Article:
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October 2, 2011
Some readers will interpret Chad Harbach's The Art of Fielding as a book about baseball, others as a book about fathers and daughters, taboo love affairs, or the intensity of male friendship. I see The Art of Fielding as one of our great campus novels.
October 2, 2011
I have two comments to make about today's New York Times article regarding the United States Post Office's (USPO) challenge to remain relevant. According to the article, USPO's deficient is large and growing. The alleged problem is "the Internet," with a focus on email verses "stamped" mail. My first comment is academic, the second is administrative.
October 2, 2011
Like so many others, I was saddened and discouraged to read of the death of Jamey Rodemeyer, yet another promising teenager who was apparently goaded into suicide by ignorant bullies.
September 30, 2011
Earlier this week, I saw part of the premiere of the new program, Terra Nova. It started on a world that reminded me of Blade Runner (but without the rain, and the sheep) but soon shifted to a kind of Jurassic Park in reverse (the dinosaurs are on the outside of the fence). I thought it might be worth watching on the basis that two of the producers are Rene Echevarria and Brannon Braga (Star Trek TNG, The 4400), but I notice that they're only two out of a whole lot of producers. Could be good, could easily be too many cooks. We'll see.
September 29, 2011
A full software bake-off, one that involves an in-depth comparison and review of competing software platforms and and solutions from a variety of vendors, is the gold standard for software selection. This bake-off should commence following the development of a full set of requirements and use-case examples, so that the products can be evaluated and scored against a rubric. Bake-offs usually commence from an industry scan, progress to webinars, elevate to face-to-face demos, and culminate in pilot projects.
September 29, 2011
-- This week a student reminded me of a side of college I sometimes forget. He’s openly gay, and his mannerisms fit the stereotype pretty conspicuously. He mentioned that high school -- just last year -- was sheer hell for him, with his always being subjected to, as he put it, “faggot this and faggot that.” Having been here for a year, he said that he never hears that here. Now that he feels safe, he’s able to stop always looking over his shoulder, and his grades have improved dramatically.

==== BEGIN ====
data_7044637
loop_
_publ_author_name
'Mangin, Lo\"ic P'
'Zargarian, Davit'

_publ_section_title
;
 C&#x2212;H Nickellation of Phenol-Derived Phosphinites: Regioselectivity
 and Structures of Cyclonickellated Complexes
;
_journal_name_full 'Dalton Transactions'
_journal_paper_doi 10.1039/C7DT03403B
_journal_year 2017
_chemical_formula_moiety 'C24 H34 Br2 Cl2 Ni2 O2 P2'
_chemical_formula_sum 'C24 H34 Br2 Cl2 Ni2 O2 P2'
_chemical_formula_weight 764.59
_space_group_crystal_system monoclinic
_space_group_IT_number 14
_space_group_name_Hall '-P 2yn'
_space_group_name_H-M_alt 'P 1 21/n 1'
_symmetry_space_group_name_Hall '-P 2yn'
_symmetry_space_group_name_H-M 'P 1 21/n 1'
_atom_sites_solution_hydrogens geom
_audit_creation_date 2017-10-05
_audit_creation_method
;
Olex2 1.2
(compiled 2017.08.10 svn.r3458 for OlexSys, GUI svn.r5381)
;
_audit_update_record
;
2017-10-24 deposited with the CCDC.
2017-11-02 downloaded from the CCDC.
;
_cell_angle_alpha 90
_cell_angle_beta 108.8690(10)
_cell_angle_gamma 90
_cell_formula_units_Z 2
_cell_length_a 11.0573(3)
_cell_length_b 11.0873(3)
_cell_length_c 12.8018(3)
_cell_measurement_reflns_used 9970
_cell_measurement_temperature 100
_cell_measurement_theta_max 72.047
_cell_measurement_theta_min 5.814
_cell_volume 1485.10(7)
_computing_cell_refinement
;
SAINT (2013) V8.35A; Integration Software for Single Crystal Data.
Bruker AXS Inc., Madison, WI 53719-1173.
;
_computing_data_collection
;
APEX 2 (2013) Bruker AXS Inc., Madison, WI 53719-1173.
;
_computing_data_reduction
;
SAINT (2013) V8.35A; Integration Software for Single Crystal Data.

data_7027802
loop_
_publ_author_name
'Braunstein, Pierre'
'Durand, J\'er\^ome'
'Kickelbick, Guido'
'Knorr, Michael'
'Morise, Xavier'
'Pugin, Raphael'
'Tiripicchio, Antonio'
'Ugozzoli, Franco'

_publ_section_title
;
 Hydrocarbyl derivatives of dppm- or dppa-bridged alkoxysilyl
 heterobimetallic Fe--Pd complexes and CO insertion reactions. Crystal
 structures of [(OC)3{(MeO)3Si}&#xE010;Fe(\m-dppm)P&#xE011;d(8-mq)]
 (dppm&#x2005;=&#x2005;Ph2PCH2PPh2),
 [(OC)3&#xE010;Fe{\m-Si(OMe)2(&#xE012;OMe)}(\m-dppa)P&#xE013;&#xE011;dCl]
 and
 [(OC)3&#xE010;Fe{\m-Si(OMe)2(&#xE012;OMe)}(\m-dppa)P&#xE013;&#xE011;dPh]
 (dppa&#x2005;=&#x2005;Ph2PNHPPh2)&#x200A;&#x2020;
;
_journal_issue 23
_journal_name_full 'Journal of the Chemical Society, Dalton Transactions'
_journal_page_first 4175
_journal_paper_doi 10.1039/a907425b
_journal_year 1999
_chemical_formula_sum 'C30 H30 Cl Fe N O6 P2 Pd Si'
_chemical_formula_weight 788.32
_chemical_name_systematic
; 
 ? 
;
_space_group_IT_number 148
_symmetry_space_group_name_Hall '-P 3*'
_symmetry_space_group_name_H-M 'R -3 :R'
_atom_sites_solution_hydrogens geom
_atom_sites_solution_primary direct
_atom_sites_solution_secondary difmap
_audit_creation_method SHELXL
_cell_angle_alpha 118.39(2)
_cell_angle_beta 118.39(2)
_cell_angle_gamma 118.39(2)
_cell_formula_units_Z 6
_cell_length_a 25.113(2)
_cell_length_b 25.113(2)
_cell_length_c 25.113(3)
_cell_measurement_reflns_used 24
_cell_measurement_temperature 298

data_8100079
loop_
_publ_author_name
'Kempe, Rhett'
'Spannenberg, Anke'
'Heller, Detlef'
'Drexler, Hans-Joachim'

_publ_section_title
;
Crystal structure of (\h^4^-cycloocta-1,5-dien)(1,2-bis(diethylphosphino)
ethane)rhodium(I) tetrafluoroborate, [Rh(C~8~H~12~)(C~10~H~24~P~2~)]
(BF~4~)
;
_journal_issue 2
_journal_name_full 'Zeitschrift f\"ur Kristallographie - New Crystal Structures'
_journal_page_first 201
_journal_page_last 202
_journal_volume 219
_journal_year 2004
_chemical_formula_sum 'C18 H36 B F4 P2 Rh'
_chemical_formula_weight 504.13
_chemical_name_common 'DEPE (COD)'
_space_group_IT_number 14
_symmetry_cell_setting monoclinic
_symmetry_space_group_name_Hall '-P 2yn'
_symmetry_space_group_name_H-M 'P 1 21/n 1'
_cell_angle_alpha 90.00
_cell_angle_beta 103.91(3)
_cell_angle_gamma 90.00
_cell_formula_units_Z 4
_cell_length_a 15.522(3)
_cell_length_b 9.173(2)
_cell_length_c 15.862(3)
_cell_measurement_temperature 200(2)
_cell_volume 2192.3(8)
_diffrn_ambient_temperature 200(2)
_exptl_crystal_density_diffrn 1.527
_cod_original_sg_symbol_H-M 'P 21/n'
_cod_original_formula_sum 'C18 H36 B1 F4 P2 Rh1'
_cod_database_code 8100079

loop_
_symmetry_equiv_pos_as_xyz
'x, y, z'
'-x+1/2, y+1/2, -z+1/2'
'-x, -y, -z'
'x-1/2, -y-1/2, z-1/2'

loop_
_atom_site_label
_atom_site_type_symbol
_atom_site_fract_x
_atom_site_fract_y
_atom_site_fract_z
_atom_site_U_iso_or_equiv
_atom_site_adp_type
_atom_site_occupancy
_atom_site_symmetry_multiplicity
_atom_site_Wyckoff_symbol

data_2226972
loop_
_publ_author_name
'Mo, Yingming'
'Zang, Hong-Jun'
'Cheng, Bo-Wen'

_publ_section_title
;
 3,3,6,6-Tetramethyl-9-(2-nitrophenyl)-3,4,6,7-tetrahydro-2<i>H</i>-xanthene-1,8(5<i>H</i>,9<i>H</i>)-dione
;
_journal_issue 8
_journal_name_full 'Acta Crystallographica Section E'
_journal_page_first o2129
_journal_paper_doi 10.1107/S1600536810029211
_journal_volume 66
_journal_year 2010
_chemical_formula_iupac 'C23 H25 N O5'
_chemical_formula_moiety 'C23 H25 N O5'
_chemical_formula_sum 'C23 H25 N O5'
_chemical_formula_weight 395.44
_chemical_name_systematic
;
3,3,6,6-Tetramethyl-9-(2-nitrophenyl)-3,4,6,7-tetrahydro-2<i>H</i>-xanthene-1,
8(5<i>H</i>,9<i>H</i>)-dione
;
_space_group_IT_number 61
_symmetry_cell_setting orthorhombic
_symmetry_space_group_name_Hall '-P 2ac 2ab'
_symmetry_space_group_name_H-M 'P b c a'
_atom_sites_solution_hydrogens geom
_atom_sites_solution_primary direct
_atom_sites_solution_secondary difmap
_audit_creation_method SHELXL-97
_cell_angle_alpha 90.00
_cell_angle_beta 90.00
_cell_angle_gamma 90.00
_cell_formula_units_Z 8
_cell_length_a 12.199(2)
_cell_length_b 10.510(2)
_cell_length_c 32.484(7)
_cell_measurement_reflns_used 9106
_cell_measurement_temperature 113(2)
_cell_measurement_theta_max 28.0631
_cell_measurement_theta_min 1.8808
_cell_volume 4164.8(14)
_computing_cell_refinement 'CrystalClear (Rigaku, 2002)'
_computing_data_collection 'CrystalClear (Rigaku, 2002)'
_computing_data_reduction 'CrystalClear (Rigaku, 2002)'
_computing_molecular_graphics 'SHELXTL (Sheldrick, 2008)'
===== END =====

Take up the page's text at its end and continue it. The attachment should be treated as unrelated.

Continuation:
September 29, 2011
I remember being part of a meeting many years ago where the term “STEM” (to describe the fields of Science, Technology, Engineering and Math and/or Medicine) was used lightly, under the assumption that everyone knew what it meant. Although I am technically not from a “STEM” discipline, since I am an economist, I teach in a math department, so was familiar with the term.
September 29, 2011
September's UVenus question comes to us from Meg Palladino -- What is your favorite proverb or saying, and why?Afshan Jafar (US) My favorite proverb: "He teaches ill, who teaches all." As a teacher, I love the wisdom of this proverb: a good teacher leaves some room for students to make their own discoveries and arrive at their own conclusions instead of spoon-feeding all the answers to them.
September 29, 2011
In today's IHE article on the Advisory Committee on Student Financial Aid Committee's survey of higher education regarding regulation, the conclusion suggests that higher education may perceive the burden of regulation to be greater than it actually is. Maybe so, I am not an expert on the whole thing. But I do know something about the last decade's file sharing debacle. My experience based on that example makes me skeptical.The Higher Education Opportunity Act's peer to peer file sharing provisions are discriminatory toward higher education.

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